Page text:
Many are demanding China’s removal from the UN Security Council since the coronavirus pandemic started killing thousands across the world. Most of these are Indians, clearly a result of the Chinese aggression at the Line of Actual Control (LAC) in Ladakh. An American Senator Ted Yoho of the ruling Republic Party espoused the view in May-end during a live TV interview. When an American citizen suggested that China should be held accountable for turning the coronavirus outbreak into a pandemic, Ted Yoho said, “That’s music to my ear.”
He went on to say, “The UN has no policing authority, no way to hold a member accountable and I think and your point is exactly what needs to happen. If the members of the Security Council don’t follow through on their commitments, they don’t need be on the Security Council. This is something we’ve talked to Secretary [Mike] Pompeo and other parts of the state departments and administration.”
But can China be actually removed from the UN Security Council, the most powerful body in the world?
The UN Charter did not conceive such a possibility. Chapter 5 of the UN Charter deals with the membership of the Security Council. It talks about the procedure for selecting the 10 non-permanent members of the UNSC. India recently became one for two years.
This means China or any other permanent member can be removed, or a new permanent member added to the Security Council only through an amendment of the UN Charter.
Chapter 18 of the UN Charter lays down the procedure for its amendment. It requires consent and ratification of two-thirds of the 193-member General Assembly. It must also have approval of all the five permanent members of the Security Council.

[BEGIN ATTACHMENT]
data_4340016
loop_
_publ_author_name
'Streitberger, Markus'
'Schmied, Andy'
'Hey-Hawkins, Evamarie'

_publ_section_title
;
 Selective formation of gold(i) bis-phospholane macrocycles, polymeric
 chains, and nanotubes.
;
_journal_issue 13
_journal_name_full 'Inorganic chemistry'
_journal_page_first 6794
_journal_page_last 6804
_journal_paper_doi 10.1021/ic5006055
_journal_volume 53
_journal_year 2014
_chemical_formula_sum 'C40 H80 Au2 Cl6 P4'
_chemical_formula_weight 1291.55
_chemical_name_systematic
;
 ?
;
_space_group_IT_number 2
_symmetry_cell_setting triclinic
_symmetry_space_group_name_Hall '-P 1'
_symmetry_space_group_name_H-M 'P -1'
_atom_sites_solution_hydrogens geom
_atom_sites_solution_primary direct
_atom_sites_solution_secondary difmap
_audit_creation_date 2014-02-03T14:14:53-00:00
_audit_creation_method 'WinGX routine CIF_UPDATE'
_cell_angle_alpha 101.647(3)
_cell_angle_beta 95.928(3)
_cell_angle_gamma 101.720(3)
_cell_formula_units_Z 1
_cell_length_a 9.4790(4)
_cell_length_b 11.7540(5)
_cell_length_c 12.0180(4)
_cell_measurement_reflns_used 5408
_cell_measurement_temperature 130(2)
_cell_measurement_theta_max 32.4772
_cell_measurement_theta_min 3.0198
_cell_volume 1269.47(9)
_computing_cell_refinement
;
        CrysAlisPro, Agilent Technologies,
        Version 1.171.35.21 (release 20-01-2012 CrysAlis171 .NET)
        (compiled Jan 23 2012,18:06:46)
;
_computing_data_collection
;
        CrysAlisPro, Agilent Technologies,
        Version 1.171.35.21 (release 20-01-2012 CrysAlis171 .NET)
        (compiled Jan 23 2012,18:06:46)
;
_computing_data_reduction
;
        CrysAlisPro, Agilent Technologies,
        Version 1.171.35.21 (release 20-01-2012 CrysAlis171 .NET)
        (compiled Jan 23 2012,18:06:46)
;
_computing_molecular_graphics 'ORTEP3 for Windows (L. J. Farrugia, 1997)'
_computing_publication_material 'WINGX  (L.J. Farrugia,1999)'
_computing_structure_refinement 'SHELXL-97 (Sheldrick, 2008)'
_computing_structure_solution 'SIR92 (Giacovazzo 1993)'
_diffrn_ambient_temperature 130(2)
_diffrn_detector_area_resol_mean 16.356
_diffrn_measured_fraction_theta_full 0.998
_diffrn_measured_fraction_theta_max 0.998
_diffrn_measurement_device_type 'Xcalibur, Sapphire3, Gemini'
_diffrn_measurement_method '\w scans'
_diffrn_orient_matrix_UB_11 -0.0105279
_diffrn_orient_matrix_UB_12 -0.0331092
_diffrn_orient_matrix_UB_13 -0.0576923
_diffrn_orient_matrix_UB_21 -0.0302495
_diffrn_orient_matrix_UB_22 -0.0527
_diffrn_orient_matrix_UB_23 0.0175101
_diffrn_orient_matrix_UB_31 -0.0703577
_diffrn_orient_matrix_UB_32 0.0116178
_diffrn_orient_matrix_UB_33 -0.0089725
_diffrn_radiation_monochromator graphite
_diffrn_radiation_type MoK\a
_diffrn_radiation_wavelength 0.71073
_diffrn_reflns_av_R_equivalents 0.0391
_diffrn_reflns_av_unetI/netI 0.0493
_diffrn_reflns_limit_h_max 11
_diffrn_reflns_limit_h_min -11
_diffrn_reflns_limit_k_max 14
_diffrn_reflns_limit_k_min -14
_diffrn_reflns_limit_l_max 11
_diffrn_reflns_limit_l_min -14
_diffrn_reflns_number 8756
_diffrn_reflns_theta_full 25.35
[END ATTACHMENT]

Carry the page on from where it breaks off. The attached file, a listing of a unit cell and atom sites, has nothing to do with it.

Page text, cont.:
A combined reading of the two provisions makes it necessary that China approves its own sacking from the UNSC.
It is only theoretically possible given its stand – along with some other veto-power holders – on the question of reform of the Security Council to give seats to countries such as India, Germany and Japan. China will definitely use its veto against any move against it.
However, there is another possibility – a legal provision that saw Taiwan being thrown out and replaced by China in 1971. The UN General Assembly voted out Taiwan, which was till then represented in the global body as the Republic of China.
The civil war of China ended in the defeat of Kuomintang Party rule in 1949 and supremacy of the Communist Party of China, which controls the country even today. Two decades later, the UNGA voted to expel the Republic of China and admit the People’s Republic of China.
Taiwan held a seat on the Security Council and a veto. It passed on to China.
According to Article 6 in Chapter two of the UN Charter a member country can be expelled for persistent violation of the principles contained in the Charter.
China’s continued disregard for territorial sovereignty of other member countries since 1950s makes is a strong case for a punitive action against the country’s autocratic regime. But it has never been considered by world powers.
However, in the wake of the coronavirus pandemic, leaderships of several countries including the UNSC members such as the US and the UK have gone on record to call for fixing China’s accountability for the loss of lives and livelihood on the planet. Many believe this could be a strong case against China.